I have spiritually awakened.  I woke up from the nightmare that was my life and saw all the light that I have always had, but didn't know was there.  My spirit is free from the bondage that food and addiction had me in.  I am able to believe that my body is not me.  It is simply the vessel in which my spirit resides.  Food is food.  Nothing more.  I don't think about food unless I'm about to eat it.  I don't weigh myself, because it doesn't matter.  It is just a number.

Getting to this point did not happen overnight.  My awakening has taken months.  I don't even consider myself fully awakened yet.  I had help from very special people who know who they are.  This work can not be done alone.  I am forever grateful for where I am today.  I am grateful for all the misery I had to go through to get here.  I want others to see their light and share it. 

I know that 12-step programs work for some people.  It keeps them off of their drug of choice.  I would not call it a solution, however.  The dismal recovery rate of all 12-step programs speaks for itself.  It is my hope that someday, addicts will conquer the bully that lives in their hearts and minds.  Someday they will face it and say, "Get the hell out!", and it will go.  They will walk away from drugs, alcohol, food, sex, gambling, etc, etc.  Not because they have to, but because they can.

I'm going to step down off of my soapbox now.  Nobody even reads this, so I guess I'm not really preaching to anyone.  It just feels good to get these thoughts out of my head.  Who knows, maybe someday, someone will read this and think......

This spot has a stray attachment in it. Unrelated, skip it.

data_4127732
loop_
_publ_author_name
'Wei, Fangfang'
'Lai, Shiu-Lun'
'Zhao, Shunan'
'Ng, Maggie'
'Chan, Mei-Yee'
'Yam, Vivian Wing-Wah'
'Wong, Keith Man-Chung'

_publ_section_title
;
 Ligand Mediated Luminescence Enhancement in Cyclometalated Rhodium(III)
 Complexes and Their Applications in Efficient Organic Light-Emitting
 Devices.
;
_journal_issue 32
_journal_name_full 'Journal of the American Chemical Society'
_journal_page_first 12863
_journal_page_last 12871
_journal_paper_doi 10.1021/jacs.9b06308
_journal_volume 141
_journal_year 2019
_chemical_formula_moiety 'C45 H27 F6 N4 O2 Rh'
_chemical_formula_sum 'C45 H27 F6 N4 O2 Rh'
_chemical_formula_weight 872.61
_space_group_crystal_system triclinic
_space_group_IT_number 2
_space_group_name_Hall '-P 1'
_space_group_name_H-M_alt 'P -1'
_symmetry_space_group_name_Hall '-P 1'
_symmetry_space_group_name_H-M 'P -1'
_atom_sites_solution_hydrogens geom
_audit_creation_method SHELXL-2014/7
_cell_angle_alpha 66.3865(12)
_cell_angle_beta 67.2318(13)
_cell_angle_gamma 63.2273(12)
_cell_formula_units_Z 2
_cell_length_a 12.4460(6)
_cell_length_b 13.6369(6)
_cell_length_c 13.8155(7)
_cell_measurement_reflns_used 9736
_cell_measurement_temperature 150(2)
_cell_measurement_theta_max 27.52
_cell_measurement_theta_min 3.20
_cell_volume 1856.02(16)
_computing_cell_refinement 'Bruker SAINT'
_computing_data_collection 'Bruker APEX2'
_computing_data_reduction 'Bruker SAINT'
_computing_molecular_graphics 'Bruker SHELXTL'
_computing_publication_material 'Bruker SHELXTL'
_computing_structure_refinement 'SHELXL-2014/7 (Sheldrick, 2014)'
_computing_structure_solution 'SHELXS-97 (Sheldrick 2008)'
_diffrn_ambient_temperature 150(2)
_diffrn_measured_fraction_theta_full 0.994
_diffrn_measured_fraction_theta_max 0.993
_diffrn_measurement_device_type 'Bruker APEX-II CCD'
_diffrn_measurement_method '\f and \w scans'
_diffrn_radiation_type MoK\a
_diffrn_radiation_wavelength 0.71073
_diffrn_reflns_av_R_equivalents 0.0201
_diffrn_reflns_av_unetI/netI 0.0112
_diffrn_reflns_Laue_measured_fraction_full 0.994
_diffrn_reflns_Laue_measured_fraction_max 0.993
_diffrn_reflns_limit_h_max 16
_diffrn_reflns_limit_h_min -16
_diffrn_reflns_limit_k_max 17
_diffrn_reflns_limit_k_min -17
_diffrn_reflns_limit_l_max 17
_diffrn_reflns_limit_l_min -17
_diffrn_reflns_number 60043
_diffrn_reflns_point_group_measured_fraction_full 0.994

Just my thoughts.  


    

4 comments:

Stark Raving Zen said...

Love love LOVE the blog entry today. Really from the heart...

xoxo Kristy

Christine said...

OMG Jill you had me in tears....wishing I were there with you....you truly did an amazing job writing about you and what you have been through....we really are so much alike....if you keep writing I will keep reading...lots of love.....Christine ox

Sandi Delia said...

Absolutely 100% agree with you, my dear friend. Way beyond fabulous. The only thing I learned for sure sitting in the rooms of 12 step programs is that I don't want to be there. Keep Coming Back was the slogan that made the hair on the back of my neck go right up! So heart-fully grateful that we're on a new path together.

Love ya!
Sandi

Debbie Dee said...

1. It is ALL biochemical.
2. I found this out when my body pleaded with me to get off grains, sugar and fruit.
3. I had an experience of freedom that showed me absolutely it is biochemical.
4. Now I can eat grains, sugar and fruit in portions governed by my body's warning beacon, which has been restored.
5. The steps are for the emotional wreakage I created when I believed overeating was a moral issue.
6. Trusting myself has been agony of the highest order.

Hugs, Deb